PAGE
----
Continuing our roundtable look at the draft prior to free agency, Ash give us his view of how things might pan out for the Lions in April…
Mock Draft – Round One: Eli Apple, CB Ohio State
The Lions have Darius Slay on one side of the field, and a bunch of guys that are either untested, or have shown more aptitude for the inside corner position. Apple doesn’t have a great number of games under his belt at the college level, and other than being on Ohio State’s roster and thus being in games that were being watched, was not really on a lot of online draft gurus’ radars prior to surprising most, and declaring himself eligible for the draft. He’s my pick as the under-classman that helped himself most at the Combine. When you actually watch him play he’s one of those rare corners who is at his absolute best in press man coverage. It’s his physicality at the line of scrimmage that sets him apart from the field in my opinion; he disrupts his receiver’s pattern at the line, and at the college level that’s a rare trait. Prospects 10-40 in this draft are pretty much interchangeable based on scheme fit, and I think Apple has moved himself toward the front of that pack this week, with his size and speed combination matching what he put on tape. This kid is going to need to be coached up, but his huge jump between years one and two as a starter for the Buckeyes leads me to believe that he can be.
Mock Draft – Round Two: Darian Thompson, Safety Boise State
The Lions’ safety spot is nearly as bare as defensive tackle. James Ihedigbo and Isa Abdul-Quddus are both free agents, leaving a gaping void beside Glover Quinn. Thompson had a terrible day at the Combine, reportedly because he was battling a stomach flu, which would explain why he came in lighter than at the senior bowl. He is a ball hawk, and a big hitter, and I would be surprised based on his tape if he didn’t recover his stock significantly at the Boise State pro day. At 6’2″ and 215lbs (208lbs at the Combine) Thompson looked comfortable in the the strong and free safety positions, showing no fear in and around the box, while also having the athletic ability to cover a slot receiver or tight end tight to the line. In the three games I watched, Thompson was a versatile and disruptive player in the secondary for Boise State though he did struggle in deep coverage at times. He is definitely a turnover machine, something the Lions desperately missed last season.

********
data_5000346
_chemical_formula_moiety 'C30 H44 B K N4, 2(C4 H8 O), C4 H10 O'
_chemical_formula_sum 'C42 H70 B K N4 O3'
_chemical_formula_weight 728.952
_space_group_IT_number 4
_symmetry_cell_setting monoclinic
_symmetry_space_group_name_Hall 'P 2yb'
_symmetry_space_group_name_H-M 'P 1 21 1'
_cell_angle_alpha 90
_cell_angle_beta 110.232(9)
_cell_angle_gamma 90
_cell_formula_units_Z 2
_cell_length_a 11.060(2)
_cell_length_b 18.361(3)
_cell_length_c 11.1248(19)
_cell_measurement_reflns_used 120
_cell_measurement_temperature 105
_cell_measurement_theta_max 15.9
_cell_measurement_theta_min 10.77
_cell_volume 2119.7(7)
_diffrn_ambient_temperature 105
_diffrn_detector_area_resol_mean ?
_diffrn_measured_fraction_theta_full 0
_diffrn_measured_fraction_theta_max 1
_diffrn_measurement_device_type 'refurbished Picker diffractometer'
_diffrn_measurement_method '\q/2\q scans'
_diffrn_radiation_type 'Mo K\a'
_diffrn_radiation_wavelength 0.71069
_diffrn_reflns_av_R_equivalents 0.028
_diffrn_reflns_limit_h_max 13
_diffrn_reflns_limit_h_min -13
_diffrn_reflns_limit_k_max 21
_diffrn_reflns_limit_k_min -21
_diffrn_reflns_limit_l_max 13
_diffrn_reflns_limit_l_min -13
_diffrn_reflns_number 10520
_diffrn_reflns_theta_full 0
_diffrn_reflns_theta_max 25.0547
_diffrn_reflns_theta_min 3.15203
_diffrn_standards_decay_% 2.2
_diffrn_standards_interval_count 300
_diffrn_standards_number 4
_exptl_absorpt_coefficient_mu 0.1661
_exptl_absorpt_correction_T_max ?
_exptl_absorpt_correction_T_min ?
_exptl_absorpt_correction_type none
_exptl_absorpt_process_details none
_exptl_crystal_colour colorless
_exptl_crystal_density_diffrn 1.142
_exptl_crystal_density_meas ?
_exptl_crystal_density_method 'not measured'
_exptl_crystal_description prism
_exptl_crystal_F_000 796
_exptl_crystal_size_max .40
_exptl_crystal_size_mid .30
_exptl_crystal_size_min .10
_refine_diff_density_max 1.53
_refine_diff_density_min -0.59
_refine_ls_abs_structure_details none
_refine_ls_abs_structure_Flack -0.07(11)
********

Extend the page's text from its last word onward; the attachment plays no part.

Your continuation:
Mock Draft – Round Three (Compensatory for Suh): Javon Hargrave DT, South Carolina State
A guy can only play against the competition he has in front of him, and Javon Hargrave did exactly what you would expect a legitimate NFL prospect to do playing for SC State. He threw guys around, and blew past them like they were not even there. In another year his athletic profile might have pushed him higher, but because this year is insanely deep at the defensive tackle position, he is going to be one of those guys that we all look back at a few years from now out of context and ask how he could have been there at the end of round three. He’s strong, athletic, and proved that he has incredible potential at the Combine with a sub 5 second 40-yard dash, 29 reps at the bench, and a 34.5 inch vertical leap at 309lbs. In any other year that would likely have catapulted him in to the second round or even higher but the plethora of talent at the defensive tackle spot will likely keep the small school kid down, which is great for the Lions. Particularly if Haloti Ngata has been retained as is expected.
Mock Draft – Round Four: Johnathan Williams RB, Arkansas
I think Johnathan Williams would have made it in to the top three running backs in this class were it not for his injury. At least one site has moved him to the third round in their rankings recently, but with how devalued the position has become I don’t think a guy that didn’t play a down as a senior gets taken before day three. I’m not one to throw around comparisons to the Lions’ all time greats, but I will say that his running style will look familiar to anyone who ever saw a running back wear number 20 in a Lions jersey. I cannot stress enough, that I am not saying he is anywhere near the talent of Barry, just that his running style shares some traits with the legend, freezing defenders with a hip juke, or shoulder shake, and never going down to an arm tackle; his balance is incredible. If he comes back as the same player he was when he went down, the Lions could be getting a bargain.